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Barrier-free facilities increase accessibility for Paralympic competitors


09-08-2016 15:49 BJT

Full coverage: 2016 Rio Paralympic Games

In the days leading up to the Rio Paralympics, competitors began moving into the Athletes Village. Their impression was vastly different from their Olympic counterparts, some of whom complained about problems like leaky plumbing and exposed wiring. But the organizers appear to have learned a lot from those experiences. Damion Jones has more on how the second time, seems to be the charm.

The Athletes Village in Rio de Janeiro has become a microcosm of everyday life, as Paralympians dine together, exercise, or go shopping -- a relaxing atmosphere before their multi-sport spectacle gets underway. Argentine wheelchair basketball player Maria Cristina Coronel especially appreciates the family-friendly nature of the complex.

"The village is very beautiful. My family can be here and enjoy some good times with me on our off days. The competition will be fierce, but on this day, I just want to relax with my family," she said.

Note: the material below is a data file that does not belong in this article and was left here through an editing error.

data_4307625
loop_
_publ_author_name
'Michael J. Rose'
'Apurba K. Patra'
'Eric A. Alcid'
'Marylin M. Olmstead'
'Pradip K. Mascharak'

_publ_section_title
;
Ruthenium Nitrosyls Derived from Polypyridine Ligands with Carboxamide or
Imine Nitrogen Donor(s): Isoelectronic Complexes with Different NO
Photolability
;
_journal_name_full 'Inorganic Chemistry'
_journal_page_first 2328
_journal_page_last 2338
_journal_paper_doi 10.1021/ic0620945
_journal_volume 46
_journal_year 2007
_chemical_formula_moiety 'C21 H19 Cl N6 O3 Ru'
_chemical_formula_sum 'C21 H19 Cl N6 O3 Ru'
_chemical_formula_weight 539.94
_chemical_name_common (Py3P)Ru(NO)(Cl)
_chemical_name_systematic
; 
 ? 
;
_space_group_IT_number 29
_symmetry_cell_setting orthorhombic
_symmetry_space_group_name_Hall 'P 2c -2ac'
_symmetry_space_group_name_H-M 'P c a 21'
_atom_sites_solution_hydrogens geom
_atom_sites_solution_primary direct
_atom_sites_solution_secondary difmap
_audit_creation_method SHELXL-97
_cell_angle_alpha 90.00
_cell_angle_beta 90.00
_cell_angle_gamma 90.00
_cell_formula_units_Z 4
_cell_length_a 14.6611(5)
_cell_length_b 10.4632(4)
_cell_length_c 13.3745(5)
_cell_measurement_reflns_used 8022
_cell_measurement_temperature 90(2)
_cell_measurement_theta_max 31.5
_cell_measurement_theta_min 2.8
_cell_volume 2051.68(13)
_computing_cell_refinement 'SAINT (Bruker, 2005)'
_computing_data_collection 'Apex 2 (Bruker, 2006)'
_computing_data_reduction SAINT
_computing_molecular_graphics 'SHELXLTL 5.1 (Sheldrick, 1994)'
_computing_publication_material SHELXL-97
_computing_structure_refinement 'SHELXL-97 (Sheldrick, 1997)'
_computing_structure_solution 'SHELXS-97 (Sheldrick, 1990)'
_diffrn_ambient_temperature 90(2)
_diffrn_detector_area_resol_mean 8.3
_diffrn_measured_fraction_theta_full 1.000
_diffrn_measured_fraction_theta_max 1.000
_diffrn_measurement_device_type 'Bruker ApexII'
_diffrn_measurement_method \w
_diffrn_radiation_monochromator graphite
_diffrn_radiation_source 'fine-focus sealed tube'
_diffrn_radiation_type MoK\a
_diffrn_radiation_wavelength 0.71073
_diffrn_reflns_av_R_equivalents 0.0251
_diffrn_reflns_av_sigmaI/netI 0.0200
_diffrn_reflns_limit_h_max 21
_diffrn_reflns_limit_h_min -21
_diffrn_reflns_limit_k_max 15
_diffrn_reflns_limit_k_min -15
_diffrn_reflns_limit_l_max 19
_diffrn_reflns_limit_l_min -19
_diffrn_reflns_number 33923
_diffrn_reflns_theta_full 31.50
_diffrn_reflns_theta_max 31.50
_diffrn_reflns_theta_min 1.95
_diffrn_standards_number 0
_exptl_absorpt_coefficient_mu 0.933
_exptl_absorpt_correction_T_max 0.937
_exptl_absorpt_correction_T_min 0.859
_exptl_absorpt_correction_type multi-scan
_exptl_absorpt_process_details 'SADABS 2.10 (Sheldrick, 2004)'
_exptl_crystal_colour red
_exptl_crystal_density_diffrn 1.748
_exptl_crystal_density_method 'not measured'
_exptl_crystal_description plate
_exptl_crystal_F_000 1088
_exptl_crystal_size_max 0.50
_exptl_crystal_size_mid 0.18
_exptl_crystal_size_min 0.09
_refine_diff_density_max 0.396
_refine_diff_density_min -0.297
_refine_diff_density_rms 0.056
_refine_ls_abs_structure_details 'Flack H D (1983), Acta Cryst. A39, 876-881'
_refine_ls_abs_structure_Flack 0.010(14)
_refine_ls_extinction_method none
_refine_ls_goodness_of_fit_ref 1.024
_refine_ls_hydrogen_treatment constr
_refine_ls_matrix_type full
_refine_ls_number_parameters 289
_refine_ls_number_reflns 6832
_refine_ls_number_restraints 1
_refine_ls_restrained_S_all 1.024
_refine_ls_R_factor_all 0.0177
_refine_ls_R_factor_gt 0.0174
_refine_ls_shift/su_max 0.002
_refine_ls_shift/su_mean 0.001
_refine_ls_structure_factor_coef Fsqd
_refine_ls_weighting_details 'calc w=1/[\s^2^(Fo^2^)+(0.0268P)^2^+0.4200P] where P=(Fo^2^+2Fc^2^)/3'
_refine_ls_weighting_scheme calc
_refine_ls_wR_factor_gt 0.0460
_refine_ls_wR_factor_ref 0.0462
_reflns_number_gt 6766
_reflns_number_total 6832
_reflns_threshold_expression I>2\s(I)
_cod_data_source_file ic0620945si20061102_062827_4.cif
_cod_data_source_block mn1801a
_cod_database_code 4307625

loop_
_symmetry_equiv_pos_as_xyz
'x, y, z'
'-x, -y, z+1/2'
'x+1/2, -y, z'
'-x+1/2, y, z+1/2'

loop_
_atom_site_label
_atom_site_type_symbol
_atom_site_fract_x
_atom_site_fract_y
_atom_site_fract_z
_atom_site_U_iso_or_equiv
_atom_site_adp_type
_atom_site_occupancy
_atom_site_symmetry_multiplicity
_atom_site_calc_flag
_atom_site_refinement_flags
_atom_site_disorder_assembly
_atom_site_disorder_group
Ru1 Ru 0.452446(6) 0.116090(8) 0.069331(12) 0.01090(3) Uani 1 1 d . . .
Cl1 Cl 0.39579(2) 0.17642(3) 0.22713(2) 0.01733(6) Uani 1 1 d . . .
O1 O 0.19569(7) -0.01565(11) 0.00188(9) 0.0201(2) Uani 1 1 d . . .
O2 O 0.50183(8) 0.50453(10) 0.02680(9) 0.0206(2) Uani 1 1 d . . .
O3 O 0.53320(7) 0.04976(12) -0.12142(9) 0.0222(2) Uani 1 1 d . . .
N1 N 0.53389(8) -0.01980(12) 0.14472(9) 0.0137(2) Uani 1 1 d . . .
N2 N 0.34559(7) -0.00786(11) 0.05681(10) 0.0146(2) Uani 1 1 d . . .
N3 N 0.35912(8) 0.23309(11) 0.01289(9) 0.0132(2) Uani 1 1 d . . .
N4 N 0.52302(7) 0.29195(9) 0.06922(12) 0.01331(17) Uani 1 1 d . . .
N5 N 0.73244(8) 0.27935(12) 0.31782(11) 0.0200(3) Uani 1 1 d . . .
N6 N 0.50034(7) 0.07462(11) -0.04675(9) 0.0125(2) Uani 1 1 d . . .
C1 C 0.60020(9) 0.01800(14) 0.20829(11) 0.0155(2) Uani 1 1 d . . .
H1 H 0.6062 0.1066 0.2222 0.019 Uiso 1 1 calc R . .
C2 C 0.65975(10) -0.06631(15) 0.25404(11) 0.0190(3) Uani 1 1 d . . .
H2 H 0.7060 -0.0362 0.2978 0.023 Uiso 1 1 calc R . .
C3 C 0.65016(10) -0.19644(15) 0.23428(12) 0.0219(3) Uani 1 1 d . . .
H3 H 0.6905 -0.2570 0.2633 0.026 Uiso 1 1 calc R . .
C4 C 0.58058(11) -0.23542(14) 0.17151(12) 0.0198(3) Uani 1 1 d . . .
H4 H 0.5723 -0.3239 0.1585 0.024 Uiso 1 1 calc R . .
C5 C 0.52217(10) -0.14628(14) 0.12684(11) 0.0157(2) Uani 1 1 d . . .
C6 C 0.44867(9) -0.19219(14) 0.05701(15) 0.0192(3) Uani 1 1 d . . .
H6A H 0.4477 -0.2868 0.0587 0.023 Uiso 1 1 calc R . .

The building housing China's Paralympic delegation is decorated with traditional lanterns and knots, and 18-year-old swimmer Zhang Li says the layout of her room contains many helpful amenities.

"Our rooms come without thresholds, and the floors are flat. In this spot, they put down a board to make it more convenient for wheelchairs to go through," she said.

The young swimmer was initially afraid she would have difficulties adjusting to the conditions, ahead of her first Paralympics, but now says she can see that the designers put in a lot of thought into the Village. From entryways to bathrooms, every detail was retrofitted to meet the needs of the athletes.

"The armrest can be folded according to your needs. They have calculated the height here, if they installed staff underneath, my wheelchair would not be able to enter, and I could not reach the tap. This design brings us a lot of convenience."

"These are essential for us severely disabled athletes. So they did a very good job," Zhang said.

According to the Organizing Committee, these barrier-free facilities will not only be used for the Paralympics, but also serve as models for improving accessibility for disabled people all across Brazil.

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